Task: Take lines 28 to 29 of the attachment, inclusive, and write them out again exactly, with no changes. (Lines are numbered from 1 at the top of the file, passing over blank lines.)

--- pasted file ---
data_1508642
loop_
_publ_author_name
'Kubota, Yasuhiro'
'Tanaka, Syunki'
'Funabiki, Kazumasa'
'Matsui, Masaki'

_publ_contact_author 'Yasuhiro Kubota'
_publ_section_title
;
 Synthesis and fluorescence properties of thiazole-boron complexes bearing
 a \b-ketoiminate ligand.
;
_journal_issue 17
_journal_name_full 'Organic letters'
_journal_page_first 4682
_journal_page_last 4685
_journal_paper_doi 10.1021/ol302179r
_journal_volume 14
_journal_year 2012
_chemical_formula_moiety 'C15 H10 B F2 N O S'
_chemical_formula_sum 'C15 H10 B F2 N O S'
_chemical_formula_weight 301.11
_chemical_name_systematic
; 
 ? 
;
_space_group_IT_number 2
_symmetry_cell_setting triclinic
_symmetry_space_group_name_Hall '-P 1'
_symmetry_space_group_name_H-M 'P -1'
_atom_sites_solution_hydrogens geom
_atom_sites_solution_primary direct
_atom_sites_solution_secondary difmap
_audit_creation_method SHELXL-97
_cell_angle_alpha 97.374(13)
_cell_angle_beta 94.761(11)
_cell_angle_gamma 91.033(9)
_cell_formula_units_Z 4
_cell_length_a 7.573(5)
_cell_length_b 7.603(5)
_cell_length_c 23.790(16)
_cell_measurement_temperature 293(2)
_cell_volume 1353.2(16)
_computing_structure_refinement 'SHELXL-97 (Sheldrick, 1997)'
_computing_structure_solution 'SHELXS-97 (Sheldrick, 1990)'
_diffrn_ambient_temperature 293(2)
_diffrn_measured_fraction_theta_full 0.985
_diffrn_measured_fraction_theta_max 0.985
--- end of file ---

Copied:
_space_group_IT_number 2
_symmetry_cell_setting triclinic